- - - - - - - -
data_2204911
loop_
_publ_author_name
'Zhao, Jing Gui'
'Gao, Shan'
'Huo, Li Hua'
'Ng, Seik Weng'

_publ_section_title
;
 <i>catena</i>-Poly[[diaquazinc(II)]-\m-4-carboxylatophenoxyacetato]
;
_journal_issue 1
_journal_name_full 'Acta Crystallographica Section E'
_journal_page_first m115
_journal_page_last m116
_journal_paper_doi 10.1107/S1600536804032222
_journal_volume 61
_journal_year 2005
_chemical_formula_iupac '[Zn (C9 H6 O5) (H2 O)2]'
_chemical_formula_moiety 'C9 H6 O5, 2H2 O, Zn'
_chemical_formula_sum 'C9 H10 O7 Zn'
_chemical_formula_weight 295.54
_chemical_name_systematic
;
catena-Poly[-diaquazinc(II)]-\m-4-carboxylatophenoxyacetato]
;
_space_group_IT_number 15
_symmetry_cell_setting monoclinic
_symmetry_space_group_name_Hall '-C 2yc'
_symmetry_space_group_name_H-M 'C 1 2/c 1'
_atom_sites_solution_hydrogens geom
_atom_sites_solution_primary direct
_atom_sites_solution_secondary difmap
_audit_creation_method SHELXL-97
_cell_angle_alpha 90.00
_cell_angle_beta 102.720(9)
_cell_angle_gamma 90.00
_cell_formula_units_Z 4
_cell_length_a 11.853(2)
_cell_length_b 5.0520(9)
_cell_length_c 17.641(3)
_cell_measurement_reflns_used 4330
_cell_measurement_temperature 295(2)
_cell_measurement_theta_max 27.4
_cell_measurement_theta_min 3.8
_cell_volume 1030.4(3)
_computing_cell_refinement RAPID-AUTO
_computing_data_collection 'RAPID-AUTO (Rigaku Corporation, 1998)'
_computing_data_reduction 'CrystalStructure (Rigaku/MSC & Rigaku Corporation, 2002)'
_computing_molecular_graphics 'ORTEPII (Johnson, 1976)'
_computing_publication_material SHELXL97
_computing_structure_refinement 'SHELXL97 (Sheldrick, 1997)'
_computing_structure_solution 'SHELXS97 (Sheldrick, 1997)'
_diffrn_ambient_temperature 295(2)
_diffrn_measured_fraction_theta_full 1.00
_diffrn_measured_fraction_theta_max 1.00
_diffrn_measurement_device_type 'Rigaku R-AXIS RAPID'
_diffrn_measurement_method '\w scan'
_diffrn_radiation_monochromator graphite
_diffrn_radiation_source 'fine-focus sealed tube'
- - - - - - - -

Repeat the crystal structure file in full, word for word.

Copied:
data_2204911
loop_
_publ_author_name
'Zhao, Jing Gui'
'Gao, Shan'
'Huo, Li Hua'
'Ng, Seik Weng'

_publ_section_title
;
 <i>catena</i>-Poly[[diaquazinc(II)]-\m-4-carboxylatophenoxyacetato]
;
_journal_issue 1
_journal_name_full 'Acta Crystallographica Section E'
_journal_page_first m115
_journal_page_last m116
_journal_paper_doi 10.1107/S1600536804032222
_journal_volume 61
_journal_year 2005
_chemical_formula_iupac '[Zn (C9 H6 O5) (H2 O)2]'
_chemical_formula_moiety 'C9 H6 O5, 2H2 O, Zn'
_chemical_formula_sum 'C9 H10 O7 Zn'
_chemical_formula_weight 295.54
_chemical_name_systematic
;
catena-Poly[-diaquazinc(II)]-\m-4-carboxylatophenoxyacetato]
;
_space_group_IT_number 15
_symmetry_cell_setting monoclinic
_symmetry_space_group_name_Hall '-C 2yc'
_symmetry_space_group_name_H-M 'C 1 2/c 1'
_atom_sites_solution_hydrogens geom
_atom_sites_solution_primary direct
_atom_sites_solution_secondary difmap
_audit_creation_method SHELXL-97
_cell_angle_alpha 90.00
_cell_angle_beta 102.720(9)
_cell_angle_gamma 90.00
_cell_formula_units_Z 4
_cell_length_a 11.853(2)
_cell_length_b 5.0520(9)
_cell_length_c 17.641(3)
_cell_measurement_reflns_used 4330
_cell_measurement_temperature 295(2)
_cell_measurement_theta_max 27.4
_cell_measurement_theta_min 3.8
_cell_volume 1030.4(3)
_computing_cell_refinement RAPID-AUTO
_computing_data_collection 'RAPID-AUTO (Rigaku Corporation, 1998)'
_computing_data_reduction 'CrystalStructure (Rigaku/MSC & Rigaku Corporation, 2002)'
_computing_molecular_graphics 'ORTEPII (Johnson, 1976)'
_computing_publication_material SHELXL97
_computing_structure_refinement 'SHELXL97 (Sheldrick, 1997)'
_computing_structure_solution 'SHELXS97 (Sheldrick, 1997)'
_diffrn_ambient_temperature 295(2)
_diffrn_measured_fraction_theta_full 1.00
_diffrn_measured_fraction_theta_max 1.00
_diffrn_measurement_device_type 'Rigaku R-AXIS RAPID'
_diffrn_measurement_method '\w scan'
_diffrn_radiation_monochromator graphite
_diffrn_radiation_source 'fine-focus sealed tube'